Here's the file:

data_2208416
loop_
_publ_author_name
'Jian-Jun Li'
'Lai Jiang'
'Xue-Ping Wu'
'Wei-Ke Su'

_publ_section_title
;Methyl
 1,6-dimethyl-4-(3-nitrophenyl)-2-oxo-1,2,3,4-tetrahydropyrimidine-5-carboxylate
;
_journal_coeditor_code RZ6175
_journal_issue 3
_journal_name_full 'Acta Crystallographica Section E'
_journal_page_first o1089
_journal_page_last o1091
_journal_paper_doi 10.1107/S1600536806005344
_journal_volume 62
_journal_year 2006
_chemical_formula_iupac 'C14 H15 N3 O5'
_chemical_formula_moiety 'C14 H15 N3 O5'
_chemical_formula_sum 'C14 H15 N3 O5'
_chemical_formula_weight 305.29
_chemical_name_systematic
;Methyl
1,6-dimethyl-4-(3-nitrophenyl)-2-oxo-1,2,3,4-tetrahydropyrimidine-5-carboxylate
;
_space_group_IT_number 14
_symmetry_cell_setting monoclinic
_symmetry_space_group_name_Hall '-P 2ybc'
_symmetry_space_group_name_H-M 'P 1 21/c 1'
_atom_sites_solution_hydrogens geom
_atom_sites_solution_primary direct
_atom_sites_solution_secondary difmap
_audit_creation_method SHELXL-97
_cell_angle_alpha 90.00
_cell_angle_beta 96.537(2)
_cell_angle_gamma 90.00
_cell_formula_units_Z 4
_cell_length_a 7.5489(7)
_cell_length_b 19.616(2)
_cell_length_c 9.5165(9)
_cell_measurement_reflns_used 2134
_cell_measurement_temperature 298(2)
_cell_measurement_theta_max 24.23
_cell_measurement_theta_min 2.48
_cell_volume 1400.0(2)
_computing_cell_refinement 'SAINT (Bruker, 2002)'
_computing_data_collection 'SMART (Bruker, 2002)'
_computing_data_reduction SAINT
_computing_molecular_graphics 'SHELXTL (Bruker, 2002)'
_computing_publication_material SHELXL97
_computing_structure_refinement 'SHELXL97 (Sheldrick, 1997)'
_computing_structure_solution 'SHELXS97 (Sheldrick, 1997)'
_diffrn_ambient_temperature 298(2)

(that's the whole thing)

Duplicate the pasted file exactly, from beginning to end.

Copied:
data_2208416
loop_
_publ_author_name
'Jian-Jun Li'
'Lai Jiang'
'Xue-Ping Wu'
'Wei-Ke Su'

_publ_section_title
;Methyl
 1,6-dimethyl-4-(3-nitrophenyl)-2-oxo-1,2,3,4-tetrahydropyrimidine-5-carboxylate
;
_journal_coeditor_code RZ6175
_journal_issue 3
_journal_name_full 'Acta Crystallographica Section E'
_journal_page_first o1089
_journal_page_last o1091
_journal_paper_doi 10.1107/S1600536806005344
_journal_volume 62
_journal_year 2006
_chemical_formula_iupac 'C14 H15 N3 O5'
_chemical_formula_moiety 'C14 H15 N3 O5'
_chemical_formula_sum 'C14 H15 N3 O5'
_chemical_formula_weight 305.29
_chemical_name_systematic
;Methyl
1,6-dimethyl-4-(3-nitrophenyl)-2-oxo-1,2,3,4-tetrahydropyrimidine-5-carboxylate
;
_space_group_IT_number 14
_symmetry_cell_setting monoclinic
_symmetry_space_group_name_Hall '-P 2ybc'
_symmetry_space_group_name_H-M 'P 1 21/c 1'
_atom_sites_solution_hydrogens geom
_atom_sites_solution_primary direct
_atom_sites_solution_secondary difmap
_audit_creation_method SHELXL-97
_cell_angle_alpha 90.00
_cell_angle_beta 96.537(2)
_cell_angle_gamma 90.00
_cell_formula_units_Z 4
_cell_length_a 7.5489(7)
_cell_length_b 19.616(2)
_cell_length_c 9.5165(9)
_cell_measurement_reflns_used 2134
_cell_measurement_temperature 298(2)
_cell_measurement_theta_max 24.23
_cell_measurement_theta_min 2.48
_cell_volume 1400.0(2)
_computing_cell_refinement 'SAINT (Bruker, 2002)'
_computing_data_collection 'SMART (Bruker, 2002)'
_computing_data_reduction SAINT
_computing_molecular_graphics 'SHELXTL (Bruker, 2002)'
_computing_publication_material SHELXL97
_computing_structure_refinement 'SHELXL97 (Sheldrick, 1997)'
_computing_structure_solution 'SHELXS97 (Sheldrick, 1997)'
_diffrn_ambient_temperature 298(2)